Radial to axillary nerve transfer

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  • 1 Department of Neurosurgery, Hospital General Universitario de Valencia, Spain; and
  • 2 Medical School, University College London, United Kingdom
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Axillary nerve injury is common after brachial plexus injuries, particularly with shoulder luxation. Nerve grafting is the traditional procedure for postganglionic injuries. Nerve transfer is emerging as a viable option particularly in late referrals. At the proximal arm the radial and axillary nerves lie close by. Sacrificing one of the triceps muscle nerve branches induces little negative consequences. Transferring the long head of the triceps nerve branch is a good option to recover axillary nerve function. The surgical technique is presented in a video, stressing the steps to achieve a successful result.

The video can be found here: https://youtu.be/WbVbpMuPxIE.

Axillary nerve injury is common after brachial plexus injuries, particularly with shoulder luxation. Nerve grafting is the traditional procedure for postganglionic injuries. Nerve transfer is emerging as a viable option particularly in late referrals. At the proximal arm the radial and axillary nerves lie close by. Sacrificing one of the triceps muscle nerve branches induces little negative consequences. Transferring the long head of the triceps nerve branch is a good option to recover axillary nerve function. The surgical technique is presented in a video, stressing the steps to achieve a successful result.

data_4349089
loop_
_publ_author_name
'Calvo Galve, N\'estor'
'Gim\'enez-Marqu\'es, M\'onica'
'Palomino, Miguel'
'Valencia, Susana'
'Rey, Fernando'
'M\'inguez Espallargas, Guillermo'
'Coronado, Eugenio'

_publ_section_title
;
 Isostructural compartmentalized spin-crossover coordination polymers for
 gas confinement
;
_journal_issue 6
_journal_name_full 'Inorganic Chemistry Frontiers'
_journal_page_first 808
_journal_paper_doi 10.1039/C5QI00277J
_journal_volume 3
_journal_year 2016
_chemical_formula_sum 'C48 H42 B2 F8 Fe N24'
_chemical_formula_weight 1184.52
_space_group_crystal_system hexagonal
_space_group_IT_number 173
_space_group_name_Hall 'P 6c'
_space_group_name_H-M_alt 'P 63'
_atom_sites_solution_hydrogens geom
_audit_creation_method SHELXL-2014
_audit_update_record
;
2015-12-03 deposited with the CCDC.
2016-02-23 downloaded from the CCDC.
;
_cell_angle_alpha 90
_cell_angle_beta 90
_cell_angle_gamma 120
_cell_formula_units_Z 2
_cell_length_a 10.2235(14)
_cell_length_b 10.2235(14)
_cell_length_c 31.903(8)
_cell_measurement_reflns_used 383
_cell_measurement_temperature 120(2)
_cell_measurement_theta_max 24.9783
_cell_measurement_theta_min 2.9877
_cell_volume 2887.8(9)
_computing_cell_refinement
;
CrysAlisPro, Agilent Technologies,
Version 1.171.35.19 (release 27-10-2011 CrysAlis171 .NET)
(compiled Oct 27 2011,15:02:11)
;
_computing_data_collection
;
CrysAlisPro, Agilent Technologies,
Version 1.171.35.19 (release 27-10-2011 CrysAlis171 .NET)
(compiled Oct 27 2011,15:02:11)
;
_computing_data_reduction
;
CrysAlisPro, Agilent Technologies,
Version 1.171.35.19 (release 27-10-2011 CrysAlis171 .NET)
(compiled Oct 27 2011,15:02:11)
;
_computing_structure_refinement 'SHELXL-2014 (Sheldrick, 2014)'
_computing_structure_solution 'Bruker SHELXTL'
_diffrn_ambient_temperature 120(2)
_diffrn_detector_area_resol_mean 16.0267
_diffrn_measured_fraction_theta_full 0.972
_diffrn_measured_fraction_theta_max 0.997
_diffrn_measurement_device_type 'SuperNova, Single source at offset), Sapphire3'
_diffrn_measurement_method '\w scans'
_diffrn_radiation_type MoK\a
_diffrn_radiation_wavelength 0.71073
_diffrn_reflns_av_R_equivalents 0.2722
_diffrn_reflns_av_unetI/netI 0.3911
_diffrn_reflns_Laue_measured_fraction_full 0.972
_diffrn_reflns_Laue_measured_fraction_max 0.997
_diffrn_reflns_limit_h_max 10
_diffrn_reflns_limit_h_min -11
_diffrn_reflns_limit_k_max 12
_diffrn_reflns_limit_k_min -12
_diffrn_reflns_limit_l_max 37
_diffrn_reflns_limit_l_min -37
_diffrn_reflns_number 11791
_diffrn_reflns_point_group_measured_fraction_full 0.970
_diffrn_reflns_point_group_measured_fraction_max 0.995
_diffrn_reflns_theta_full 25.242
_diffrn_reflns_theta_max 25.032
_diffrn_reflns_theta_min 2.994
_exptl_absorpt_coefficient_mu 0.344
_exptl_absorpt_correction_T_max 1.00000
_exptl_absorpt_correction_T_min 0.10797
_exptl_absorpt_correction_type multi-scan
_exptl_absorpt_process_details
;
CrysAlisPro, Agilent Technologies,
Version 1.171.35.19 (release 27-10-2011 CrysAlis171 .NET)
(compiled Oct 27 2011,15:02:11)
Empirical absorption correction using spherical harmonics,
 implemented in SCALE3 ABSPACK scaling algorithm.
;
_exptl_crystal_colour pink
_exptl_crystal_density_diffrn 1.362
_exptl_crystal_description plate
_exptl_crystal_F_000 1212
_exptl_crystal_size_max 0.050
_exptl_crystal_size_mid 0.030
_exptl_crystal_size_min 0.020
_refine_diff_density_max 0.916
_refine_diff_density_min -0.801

The video can be found here: https://youtu.be/WbVbpMuPxIE.

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Contributor Notes

CORRESPONDENCE Vicente Vanaclocha: Hospital General Universitario de Valencia, Spain. vvanaclo@hotmail.com.

INCLUDE WHEN CITING Published online January 1, 2018; DOI: http://thejns.org/doi/abs/10.3171/2018.1.FocusVid.17404.

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